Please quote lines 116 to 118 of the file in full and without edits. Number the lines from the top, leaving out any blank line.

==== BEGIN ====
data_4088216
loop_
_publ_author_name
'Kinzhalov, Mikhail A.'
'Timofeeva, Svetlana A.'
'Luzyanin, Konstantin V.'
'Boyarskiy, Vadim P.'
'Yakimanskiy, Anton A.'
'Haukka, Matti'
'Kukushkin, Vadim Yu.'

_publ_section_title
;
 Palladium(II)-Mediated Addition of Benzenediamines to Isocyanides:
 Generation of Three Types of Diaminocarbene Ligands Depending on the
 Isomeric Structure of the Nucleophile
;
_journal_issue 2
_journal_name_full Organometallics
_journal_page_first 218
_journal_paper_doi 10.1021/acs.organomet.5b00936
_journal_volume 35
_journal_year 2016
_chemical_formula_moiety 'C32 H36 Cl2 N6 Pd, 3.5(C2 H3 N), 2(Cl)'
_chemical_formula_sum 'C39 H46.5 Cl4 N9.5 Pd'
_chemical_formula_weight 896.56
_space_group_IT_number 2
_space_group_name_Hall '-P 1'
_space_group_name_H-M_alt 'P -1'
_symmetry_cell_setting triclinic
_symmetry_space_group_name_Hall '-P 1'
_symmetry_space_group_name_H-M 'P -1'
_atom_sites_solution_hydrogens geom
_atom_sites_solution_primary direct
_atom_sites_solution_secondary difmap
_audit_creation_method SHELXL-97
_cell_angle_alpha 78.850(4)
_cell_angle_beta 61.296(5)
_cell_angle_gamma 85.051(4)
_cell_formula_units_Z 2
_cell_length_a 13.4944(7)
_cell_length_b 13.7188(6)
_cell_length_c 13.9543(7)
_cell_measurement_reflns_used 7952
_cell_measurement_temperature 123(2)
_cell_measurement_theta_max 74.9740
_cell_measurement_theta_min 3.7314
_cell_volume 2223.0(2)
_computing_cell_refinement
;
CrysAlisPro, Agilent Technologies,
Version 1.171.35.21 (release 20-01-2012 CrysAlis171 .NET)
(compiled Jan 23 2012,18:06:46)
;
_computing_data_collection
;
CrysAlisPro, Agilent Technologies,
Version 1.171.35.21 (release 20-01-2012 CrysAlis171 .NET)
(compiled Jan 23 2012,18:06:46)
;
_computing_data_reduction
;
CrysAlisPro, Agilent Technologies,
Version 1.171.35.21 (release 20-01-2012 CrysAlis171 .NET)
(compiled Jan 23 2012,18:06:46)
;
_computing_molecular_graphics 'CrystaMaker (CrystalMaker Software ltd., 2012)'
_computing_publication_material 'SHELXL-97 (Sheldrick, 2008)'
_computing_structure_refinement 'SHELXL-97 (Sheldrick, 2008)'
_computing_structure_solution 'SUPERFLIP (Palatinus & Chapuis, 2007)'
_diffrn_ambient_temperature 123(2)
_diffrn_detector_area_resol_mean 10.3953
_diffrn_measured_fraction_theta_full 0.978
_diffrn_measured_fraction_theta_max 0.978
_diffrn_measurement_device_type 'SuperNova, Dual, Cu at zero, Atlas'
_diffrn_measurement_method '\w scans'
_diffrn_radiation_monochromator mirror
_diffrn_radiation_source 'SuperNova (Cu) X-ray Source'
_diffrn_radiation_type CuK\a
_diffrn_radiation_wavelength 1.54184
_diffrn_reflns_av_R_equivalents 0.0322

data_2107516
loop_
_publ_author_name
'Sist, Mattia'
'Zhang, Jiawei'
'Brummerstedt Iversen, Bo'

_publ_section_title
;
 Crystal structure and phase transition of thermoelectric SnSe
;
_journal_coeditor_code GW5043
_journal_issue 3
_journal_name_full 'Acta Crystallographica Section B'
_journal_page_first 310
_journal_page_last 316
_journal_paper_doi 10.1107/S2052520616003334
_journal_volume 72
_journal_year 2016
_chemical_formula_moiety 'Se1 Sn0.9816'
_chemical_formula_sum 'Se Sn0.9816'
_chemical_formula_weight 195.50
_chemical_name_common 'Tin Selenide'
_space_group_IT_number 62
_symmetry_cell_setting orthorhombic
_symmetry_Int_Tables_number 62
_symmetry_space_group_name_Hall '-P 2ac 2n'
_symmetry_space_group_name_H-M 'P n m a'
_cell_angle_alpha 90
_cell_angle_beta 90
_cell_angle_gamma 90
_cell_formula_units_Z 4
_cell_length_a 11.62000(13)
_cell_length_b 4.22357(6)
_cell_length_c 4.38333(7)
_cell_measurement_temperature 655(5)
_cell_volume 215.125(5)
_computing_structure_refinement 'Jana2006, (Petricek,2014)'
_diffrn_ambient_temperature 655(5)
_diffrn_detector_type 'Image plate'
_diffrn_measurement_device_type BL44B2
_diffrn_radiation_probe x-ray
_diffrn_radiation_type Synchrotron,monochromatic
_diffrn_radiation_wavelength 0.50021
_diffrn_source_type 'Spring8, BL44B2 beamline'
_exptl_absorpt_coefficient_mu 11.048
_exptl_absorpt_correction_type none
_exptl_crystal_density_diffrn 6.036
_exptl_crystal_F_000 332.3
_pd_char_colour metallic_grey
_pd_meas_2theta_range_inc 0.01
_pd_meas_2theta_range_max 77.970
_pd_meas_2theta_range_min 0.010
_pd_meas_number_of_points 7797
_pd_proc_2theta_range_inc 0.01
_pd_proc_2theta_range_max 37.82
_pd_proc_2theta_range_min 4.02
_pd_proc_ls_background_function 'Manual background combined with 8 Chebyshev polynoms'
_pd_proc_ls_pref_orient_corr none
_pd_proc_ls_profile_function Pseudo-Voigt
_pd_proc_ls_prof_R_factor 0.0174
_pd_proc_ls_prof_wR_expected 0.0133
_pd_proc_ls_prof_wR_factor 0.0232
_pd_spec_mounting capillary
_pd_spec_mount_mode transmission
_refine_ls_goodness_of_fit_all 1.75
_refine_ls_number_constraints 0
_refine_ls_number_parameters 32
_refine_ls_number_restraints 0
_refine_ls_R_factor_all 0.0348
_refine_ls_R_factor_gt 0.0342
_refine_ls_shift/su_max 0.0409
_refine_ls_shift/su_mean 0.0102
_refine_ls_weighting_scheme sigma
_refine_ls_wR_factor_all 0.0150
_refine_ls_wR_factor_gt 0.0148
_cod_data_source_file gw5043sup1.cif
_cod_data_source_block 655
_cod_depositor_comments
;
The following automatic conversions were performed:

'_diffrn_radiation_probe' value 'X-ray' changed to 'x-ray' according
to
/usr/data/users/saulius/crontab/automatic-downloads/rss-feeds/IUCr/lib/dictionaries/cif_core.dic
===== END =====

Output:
_cell_volume 215.125(5)
_computing_structure_refinement 'Jana2006, (Petricek,2014)'
_diffrn_ambient_temperature 655(5)